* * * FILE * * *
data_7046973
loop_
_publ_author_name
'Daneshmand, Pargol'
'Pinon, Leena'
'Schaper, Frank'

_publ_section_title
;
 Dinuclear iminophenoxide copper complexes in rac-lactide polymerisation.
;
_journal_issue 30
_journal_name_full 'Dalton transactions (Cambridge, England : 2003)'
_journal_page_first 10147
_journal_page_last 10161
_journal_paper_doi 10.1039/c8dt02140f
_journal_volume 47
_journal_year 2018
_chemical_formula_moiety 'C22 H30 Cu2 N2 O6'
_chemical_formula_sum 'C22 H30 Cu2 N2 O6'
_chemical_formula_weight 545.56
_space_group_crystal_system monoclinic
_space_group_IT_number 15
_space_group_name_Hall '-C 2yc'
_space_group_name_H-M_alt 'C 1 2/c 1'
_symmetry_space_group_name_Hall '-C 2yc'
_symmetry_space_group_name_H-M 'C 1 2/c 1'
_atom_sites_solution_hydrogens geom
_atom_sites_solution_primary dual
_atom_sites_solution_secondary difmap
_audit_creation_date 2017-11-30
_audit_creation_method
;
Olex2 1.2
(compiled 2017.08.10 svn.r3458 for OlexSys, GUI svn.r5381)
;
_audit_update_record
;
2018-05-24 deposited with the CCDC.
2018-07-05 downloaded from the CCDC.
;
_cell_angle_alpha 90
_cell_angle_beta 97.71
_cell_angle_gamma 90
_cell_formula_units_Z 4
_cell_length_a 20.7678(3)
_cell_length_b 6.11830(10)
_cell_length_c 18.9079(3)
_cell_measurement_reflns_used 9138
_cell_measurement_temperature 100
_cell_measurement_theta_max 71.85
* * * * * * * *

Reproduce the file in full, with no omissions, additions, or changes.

data_7046973
loop_
_publ_author_name
'Daneshmand, Pargol'
'Pinon, Leena'
'Schaper, Frank'

_publ_section_title
;
 Dinuclear iminophenoxide copper complexes in rac-lactide polymerisation.
;
_journal_issue 30
_journal_name_full 'Dalton transactions (Cambridge, England : 2003)'
_journal_page_first 10147
_journal_page_last 10161
_journal_paper_doi 10.1039/c8dt02140f
_journal_volume 47
_journal_year 2018
_chemical_formula_moiety 'C22 H30 Cu2 N2 O6'
_chemical_formula_sum 'C22 H30 Cu2 N2 O6'
_chemical_formula_weight 545.56
_space_group_crystal_system monoclinic
_space_group_IT_number 15
_space_group_name_Hall '-C 2yc'
_space_group_name_H-M_alt 'C 1 2/c 1'
_symmetry_space_group_name_Hall '-C 2yc'
_symmetry_space_group_name_H-M 'C 1 2/c 1'
_atom_sites_solution_hydrogens geom
_atom_sites_solution_primary dual
_atom_sites_solution_secondary difmap
_audit_creation_date 2017-11-30
_audit_creation_method
;
Olex2 1.2
(compiled 2017.08.10 svn.r3458 for OlexSys, GUI svn.r5381)
;
_audit_update_record
;
2018-05-24 deposited with the CCDC.
2018-07-05 downloaded from the CCDC.
;
_cell_angle_alpha 90
_cell_angle_beta 97.71
_cell_angle_gamma 90
_cell_formula_units_Z 4
_cell_length_a 20.7678(3)
_cell_length_b 6.11830(10)
_cell_length_c 18.9079(3)
_cell_measurement_reflns_used 9138
_cell_measurement_temperature 100
_cell_measurement_theta_max 71.85